Norfolk Chamber Consort:
Lenny and His Friends
Chandler Recital Hall, January 29, 2018
Review by John Campbell
This is an addendum to Adelaide Coles' review of the ODU New Music Ensemble concert led by Andrey Kasparov. Several of the same pieces appeared on that program and we will defer to Ms. Coles' brilliant descriptions from that program, though those performers were sometimes different than the ones we heard on January 29th.
The opening piece was Leonard Bernstein's (1918-1990) first published work, Sonata for Clarinet and Piano (1942). It has become a standard in the clarinet repertory even though it had mixed critical reactions when published. Kevin Clasen, clarinet and Kasparov, piano, played the edgy, buoyant, “youthful” music with panache, bringing out the mid-century lyricism and nostalgia. The first movement explores a Hindemith-style theme that is developed, complete with an exhilarating and novel approach to recapitulation. Opening calmly, the second movement is soon dancing a jazzy tune, brilliant clarinet, dense piano. A mellow but unhappy, quiet section was followed by a peppy duet in which the piano line was decorated by clarinet bursts. Harmonically it ended where it began in A major.
Piano miniatures were played by Oksana Lutsyshyn. Two by Bernstein from Seven Anniversaries (1942) titled For Aaron Copland—with a wide-open American sound—and For Paul Bowles, with a busy, off-kilter tune. A Virgil Thomson (1896-1989) one, Persistently pastoral: Aaron Copland (1942), has a sort of Baroque march in the grand fashion that ends the piece. Thomson's Souvenir: Portrait of Paul Bowles (1935) was a rush of perky notes tripping over each other that ended soon. The most interesting piece of the group was La Cuelga (The gift) (1946) by Paul Bowles, written as a gift for Bernstein's birthday. These pieces were written by mostly young creative types in New York showing off for each other!
Then came the high point of the evening: Elizabeth Hogue singing Cunegonde's Aria “Glitter and Be Gay” from Bernstein's operetta Candide (1956, rev. 1989) with Kasparov at the piano. Ms. Hogue was in costume with a table with jewels and a hand mirror and the best equipped voice I have ever heard do this song—as light as champagne bubbles in the high notes and satisfying richness in the low ones. After a look in the mirror a cloud of self-doubt crossed her face as she sang of her lost honor. Cunegonde had shared her body with several prominent Parisians to maintain her opulent life-style—after all, she was born the daughter of a baron and only the purest diamond can purify her name. Marvelous fun!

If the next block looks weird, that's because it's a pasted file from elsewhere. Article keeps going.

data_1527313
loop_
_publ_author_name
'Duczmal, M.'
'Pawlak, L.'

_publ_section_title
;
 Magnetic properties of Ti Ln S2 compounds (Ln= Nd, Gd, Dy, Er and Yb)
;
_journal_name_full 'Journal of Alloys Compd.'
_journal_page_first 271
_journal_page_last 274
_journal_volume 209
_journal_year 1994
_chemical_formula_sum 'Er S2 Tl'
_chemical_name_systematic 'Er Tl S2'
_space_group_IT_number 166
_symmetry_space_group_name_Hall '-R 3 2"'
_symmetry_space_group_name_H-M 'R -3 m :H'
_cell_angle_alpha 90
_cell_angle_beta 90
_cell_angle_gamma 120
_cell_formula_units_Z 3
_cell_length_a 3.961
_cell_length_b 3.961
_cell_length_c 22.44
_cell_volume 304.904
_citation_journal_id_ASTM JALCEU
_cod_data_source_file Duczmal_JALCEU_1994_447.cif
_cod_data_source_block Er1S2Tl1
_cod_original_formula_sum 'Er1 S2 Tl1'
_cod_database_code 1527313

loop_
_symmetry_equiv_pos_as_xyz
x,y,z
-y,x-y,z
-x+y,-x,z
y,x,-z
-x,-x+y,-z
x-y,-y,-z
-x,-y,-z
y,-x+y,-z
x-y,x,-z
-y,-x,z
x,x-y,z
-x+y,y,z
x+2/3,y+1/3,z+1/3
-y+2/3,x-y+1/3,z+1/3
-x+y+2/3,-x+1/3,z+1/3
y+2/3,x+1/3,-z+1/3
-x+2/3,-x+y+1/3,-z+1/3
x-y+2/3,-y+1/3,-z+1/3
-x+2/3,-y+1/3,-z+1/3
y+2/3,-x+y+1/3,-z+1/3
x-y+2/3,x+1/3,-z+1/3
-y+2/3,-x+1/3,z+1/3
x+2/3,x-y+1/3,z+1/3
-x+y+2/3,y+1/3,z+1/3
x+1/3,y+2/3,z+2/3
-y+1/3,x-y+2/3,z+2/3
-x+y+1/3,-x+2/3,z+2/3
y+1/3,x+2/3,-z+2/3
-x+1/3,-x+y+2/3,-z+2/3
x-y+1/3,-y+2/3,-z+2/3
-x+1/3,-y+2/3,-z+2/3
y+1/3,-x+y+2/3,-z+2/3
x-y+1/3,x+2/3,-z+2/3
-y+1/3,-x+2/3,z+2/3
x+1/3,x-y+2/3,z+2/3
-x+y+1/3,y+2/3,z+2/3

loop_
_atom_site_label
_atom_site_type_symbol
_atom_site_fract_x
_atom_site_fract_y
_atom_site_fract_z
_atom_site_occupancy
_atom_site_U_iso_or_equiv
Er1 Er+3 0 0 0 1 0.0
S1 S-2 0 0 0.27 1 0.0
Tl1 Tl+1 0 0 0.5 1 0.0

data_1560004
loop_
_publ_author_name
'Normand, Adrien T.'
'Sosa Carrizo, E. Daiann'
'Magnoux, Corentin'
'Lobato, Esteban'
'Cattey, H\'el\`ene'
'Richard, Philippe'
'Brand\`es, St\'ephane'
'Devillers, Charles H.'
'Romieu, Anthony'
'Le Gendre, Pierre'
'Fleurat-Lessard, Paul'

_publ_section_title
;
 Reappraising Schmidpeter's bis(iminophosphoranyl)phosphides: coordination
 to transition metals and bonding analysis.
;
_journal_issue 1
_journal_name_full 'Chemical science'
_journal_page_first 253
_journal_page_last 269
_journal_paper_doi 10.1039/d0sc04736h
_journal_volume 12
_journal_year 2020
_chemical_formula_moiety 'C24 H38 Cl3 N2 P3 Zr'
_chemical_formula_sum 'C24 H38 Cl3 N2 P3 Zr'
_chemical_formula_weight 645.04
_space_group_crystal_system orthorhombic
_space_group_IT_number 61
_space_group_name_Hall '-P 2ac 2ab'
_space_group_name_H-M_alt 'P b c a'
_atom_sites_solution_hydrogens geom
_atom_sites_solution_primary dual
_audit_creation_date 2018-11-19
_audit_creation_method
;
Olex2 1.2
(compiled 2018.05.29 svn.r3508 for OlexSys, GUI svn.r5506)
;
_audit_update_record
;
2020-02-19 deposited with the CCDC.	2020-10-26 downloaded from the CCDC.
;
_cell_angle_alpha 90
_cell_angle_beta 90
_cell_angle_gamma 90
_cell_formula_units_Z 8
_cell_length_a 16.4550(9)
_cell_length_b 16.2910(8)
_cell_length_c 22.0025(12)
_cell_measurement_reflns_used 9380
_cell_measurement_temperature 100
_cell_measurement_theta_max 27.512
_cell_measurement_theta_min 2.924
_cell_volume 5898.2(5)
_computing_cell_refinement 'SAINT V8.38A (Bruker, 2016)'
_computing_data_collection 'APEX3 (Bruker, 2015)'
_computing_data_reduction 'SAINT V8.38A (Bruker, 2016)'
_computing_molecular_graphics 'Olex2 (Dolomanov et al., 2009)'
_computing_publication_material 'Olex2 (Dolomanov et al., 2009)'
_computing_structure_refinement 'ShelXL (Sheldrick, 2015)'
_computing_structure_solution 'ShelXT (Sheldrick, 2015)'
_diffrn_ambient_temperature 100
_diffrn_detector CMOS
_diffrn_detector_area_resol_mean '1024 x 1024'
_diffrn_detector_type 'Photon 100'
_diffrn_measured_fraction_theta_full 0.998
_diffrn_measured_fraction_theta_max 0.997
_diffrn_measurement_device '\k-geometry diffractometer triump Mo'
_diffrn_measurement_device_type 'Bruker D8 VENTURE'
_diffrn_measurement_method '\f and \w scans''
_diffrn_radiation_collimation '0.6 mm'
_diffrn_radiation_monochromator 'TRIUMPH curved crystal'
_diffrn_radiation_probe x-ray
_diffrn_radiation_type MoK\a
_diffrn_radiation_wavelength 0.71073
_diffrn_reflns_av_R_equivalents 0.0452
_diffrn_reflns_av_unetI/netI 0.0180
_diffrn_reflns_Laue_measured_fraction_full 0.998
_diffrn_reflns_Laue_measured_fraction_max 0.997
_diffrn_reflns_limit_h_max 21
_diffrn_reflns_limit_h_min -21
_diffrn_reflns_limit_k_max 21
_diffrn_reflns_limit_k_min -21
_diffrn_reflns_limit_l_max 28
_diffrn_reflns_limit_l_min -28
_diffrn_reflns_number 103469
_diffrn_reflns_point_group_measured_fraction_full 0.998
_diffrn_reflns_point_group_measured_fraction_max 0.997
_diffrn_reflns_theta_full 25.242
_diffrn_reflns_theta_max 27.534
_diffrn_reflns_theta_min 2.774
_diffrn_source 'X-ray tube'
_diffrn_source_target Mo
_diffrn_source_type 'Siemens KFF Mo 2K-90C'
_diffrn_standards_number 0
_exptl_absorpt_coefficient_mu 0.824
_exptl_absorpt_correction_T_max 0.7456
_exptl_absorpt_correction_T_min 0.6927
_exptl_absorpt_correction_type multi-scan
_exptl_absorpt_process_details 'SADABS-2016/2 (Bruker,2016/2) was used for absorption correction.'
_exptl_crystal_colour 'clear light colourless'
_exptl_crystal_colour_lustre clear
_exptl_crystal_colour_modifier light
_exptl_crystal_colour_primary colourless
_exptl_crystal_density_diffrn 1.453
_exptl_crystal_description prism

For clear sight lines between the pianists, the two pianos were spaced far apart for Bowles' Night Waltz (1949), Nocturne and Turkey Trot, played by Invencia Piano Duo—Kasparov and Lutsyshyn. It was the first public performance of the boogie-woogie tune of the one-minute long Turkey Trot. These pieces were exciting and fun and can be found on the duo's CD.
Following two so-so pieces of moderate interest by Copland, played with conviction by Invencia, Danzón cubano (1946) and Danza de Jalisco (1963), we heard three songs sung by ODU senior Cailin Crane discussed in Ms. Coles' review above, and once again beautifully performed for us.
The program ended with Bernstein's Halil: Nocturne for Flute, Percussion and Piano, but with a different flutist (Wayla Chambo) and the piano part was divided by Kasparov between two pianos, Oksana Lutsyshyn on the second piano joined Nichole Dorobanov. I only know the piece in its original form with strings and no piano. It is very different; the pathos expressed by the strings is much deeper than can be achieved with piano. My CD is by the Israeli Philharmonic with Bernstein conducting.
I will give John Adams (b. 1947), the last word. Adams, whose works are among the most performed of American contemporary classical composers, heard his “first dose of modern music, The Right [sic] of Spring" (or so he heard the title at the time), introduced and conducted by Bernstein during a radio broadcast of Bernstein's first season as music director of the New York Philharmonic. From that moment on he was a fan, and like so many of us, heard and watched every broadcast program.
Adams has said ”Bernstein's greatest gift was that he could operate with total ease and naturalness in both worlds, that of high art and that of American “popular” culture. No one since has quite been able to straddle the two worlds with such ease, although many have tried.” Adams' complete essay can be found in Burton Bernstein and Barbara B. Haws' book Leonard Bernstein American Original (2008).
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